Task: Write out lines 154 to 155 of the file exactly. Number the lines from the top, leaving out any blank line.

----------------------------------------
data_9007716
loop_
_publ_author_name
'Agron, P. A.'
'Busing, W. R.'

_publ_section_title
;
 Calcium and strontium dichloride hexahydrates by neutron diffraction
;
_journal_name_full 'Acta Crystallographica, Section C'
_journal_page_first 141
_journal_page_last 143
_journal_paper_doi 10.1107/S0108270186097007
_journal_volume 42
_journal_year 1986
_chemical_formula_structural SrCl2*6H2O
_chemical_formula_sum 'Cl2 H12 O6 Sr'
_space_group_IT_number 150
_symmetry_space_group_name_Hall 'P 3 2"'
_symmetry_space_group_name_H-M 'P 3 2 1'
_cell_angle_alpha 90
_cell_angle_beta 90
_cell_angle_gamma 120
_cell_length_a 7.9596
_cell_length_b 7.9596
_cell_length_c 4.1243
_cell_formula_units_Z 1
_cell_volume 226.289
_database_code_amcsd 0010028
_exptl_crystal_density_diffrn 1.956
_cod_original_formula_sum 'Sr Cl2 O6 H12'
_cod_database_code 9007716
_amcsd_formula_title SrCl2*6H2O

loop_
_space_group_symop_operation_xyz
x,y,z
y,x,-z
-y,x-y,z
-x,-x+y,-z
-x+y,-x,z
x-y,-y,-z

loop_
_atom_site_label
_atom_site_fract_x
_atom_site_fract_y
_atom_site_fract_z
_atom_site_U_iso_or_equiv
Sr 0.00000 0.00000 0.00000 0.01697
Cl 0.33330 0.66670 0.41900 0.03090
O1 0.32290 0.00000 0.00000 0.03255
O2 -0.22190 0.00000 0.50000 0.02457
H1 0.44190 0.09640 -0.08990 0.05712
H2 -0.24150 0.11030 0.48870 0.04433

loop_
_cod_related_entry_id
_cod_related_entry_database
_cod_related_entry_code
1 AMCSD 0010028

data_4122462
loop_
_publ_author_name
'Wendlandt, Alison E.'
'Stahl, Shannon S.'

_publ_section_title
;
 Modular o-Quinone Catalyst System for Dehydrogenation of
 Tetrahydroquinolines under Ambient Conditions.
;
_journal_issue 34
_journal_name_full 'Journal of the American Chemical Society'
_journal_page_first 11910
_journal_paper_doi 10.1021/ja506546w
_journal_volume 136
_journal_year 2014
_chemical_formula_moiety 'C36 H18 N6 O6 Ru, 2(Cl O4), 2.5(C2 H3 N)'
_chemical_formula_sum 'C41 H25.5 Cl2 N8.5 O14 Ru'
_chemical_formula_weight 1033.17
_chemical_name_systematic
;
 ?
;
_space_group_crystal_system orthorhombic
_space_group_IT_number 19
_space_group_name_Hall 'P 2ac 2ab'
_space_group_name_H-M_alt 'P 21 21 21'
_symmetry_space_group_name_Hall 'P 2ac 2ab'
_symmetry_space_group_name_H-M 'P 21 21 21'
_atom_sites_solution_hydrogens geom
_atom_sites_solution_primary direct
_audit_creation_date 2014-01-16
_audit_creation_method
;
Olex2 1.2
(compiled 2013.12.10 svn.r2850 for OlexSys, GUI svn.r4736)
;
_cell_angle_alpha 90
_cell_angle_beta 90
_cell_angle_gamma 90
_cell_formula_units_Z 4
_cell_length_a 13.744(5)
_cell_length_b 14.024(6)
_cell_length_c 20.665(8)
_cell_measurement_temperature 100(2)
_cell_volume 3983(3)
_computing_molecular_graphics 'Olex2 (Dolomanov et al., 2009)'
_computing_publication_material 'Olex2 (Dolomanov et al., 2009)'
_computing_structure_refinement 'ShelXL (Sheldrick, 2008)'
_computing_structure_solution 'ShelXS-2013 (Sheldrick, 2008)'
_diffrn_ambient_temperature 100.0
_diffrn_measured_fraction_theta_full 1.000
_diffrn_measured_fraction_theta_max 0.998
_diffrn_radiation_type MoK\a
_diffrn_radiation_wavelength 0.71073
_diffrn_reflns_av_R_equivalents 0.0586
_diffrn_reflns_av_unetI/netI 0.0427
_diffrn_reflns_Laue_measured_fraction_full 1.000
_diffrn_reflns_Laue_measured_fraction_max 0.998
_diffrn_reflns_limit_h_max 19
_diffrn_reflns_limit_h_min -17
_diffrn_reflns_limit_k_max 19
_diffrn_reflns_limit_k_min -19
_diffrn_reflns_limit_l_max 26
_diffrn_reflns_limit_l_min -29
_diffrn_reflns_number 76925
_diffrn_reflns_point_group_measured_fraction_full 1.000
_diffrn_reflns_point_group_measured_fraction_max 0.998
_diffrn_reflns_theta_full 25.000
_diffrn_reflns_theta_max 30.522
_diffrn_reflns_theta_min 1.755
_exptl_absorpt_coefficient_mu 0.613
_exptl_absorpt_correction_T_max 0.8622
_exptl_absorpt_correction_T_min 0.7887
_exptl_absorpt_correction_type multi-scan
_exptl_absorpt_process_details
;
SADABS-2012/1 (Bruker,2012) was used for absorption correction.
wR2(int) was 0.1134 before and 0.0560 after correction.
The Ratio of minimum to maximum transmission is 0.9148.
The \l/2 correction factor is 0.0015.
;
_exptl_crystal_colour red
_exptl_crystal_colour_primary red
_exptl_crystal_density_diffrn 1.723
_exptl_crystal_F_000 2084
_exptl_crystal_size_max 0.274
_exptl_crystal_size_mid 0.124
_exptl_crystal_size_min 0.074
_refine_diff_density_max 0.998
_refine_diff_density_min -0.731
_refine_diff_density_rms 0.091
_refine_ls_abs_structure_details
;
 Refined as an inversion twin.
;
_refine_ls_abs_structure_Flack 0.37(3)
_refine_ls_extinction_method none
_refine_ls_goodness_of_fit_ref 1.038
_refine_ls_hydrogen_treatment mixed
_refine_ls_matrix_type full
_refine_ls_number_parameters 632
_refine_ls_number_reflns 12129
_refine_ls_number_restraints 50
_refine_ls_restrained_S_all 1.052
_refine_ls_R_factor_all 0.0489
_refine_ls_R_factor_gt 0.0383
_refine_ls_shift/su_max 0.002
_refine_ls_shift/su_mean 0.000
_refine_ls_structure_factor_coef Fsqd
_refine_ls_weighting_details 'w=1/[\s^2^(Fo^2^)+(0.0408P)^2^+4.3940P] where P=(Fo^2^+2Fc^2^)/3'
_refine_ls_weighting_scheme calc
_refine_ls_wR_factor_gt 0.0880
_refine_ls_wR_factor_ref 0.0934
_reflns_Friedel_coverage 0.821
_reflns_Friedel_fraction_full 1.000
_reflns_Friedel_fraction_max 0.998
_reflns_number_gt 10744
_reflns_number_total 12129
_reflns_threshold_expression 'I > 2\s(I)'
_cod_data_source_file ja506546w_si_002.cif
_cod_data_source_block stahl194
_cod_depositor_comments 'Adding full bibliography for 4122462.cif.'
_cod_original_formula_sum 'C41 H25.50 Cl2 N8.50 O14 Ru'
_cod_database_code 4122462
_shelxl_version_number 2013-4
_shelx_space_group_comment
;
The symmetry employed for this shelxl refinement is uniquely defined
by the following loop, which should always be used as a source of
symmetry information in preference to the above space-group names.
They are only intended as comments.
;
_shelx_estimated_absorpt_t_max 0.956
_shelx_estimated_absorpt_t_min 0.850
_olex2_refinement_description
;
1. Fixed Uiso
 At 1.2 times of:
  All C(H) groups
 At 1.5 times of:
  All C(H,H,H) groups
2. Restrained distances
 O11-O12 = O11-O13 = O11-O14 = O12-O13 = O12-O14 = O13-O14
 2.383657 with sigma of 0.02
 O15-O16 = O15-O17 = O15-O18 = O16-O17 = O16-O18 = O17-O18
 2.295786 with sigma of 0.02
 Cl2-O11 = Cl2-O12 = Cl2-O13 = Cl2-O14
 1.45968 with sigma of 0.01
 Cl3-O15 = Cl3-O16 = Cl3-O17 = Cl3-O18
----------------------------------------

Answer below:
;
_refine_ls_abs_structure_Flack 0.37(3)